2.1.1: 1585 - 1725 - Introduction

The book as a physical object has been less well studied for the period 1585-1725 than for the period preceding it: on the one hand there was less need for this because the identification of the edition was less difficult and, on the other hand, there was more than enough material (editions, typefaces, paper). It was in this period that the form of the object 'book' developed the characteristics which can still be recognised in the modern book. Quarto dominated as far as format was concerned although large reference works retained their folio format; all kinds of text, including the classics, were printed in convenient small formats (duodecimo and smaller). Among the typefaces, roman definitely became the dominant one, although the Gothic black letter (textura, often called the 'Duitse (i.e. Dutch) letter') was used for certain Dutch-language genres although interspersed with text in roman and italics (hymnbooks, travelogues, descriptions of cities or countries, pamphlets, schoolbooks). Type production in the Netherlands was highly appreciated and our type foundries exported to, among other places, England. On the other hand, domestic paper production started quite late: until 1685 (revocation of the Edict of Nantes), a well-organised import trade in French paper of excellent quality had existed. Book illustrations reached a high point: copper engravings appeared in nearly every genre (especially hymnbooks and emblem books); frontispieces also flourished (which came before, or in place of, the title page). The binding was not part of the actual production process(usually carried out by order of the individual buyer); the simple vellum binding predominated, followed by bindings in calf with or without gold tooling.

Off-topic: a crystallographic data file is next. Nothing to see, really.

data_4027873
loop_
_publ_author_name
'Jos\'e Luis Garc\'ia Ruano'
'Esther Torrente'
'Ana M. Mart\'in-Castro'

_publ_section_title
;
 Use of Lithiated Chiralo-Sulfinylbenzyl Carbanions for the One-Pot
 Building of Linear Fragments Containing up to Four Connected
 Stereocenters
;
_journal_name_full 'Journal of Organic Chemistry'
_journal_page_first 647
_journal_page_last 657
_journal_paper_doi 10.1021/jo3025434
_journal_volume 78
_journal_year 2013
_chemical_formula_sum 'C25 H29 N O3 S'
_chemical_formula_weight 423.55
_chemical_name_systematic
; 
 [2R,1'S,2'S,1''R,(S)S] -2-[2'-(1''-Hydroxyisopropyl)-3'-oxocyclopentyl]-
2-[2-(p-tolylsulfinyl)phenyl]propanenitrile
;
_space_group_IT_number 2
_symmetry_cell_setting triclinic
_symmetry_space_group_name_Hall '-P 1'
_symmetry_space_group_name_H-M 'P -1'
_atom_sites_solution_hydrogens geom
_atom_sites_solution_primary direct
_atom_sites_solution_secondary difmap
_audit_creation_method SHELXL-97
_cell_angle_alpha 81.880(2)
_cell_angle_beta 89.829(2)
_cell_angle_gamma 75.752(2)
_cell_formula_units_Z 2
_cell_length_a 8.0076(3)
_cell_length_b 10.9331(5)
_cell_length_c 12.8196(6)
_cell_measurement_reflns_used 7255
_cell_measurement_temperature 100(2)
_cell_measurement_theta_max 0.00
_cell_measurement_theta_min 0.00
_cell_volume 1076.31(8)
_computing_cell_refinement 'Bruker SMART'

author: F.A. Janssen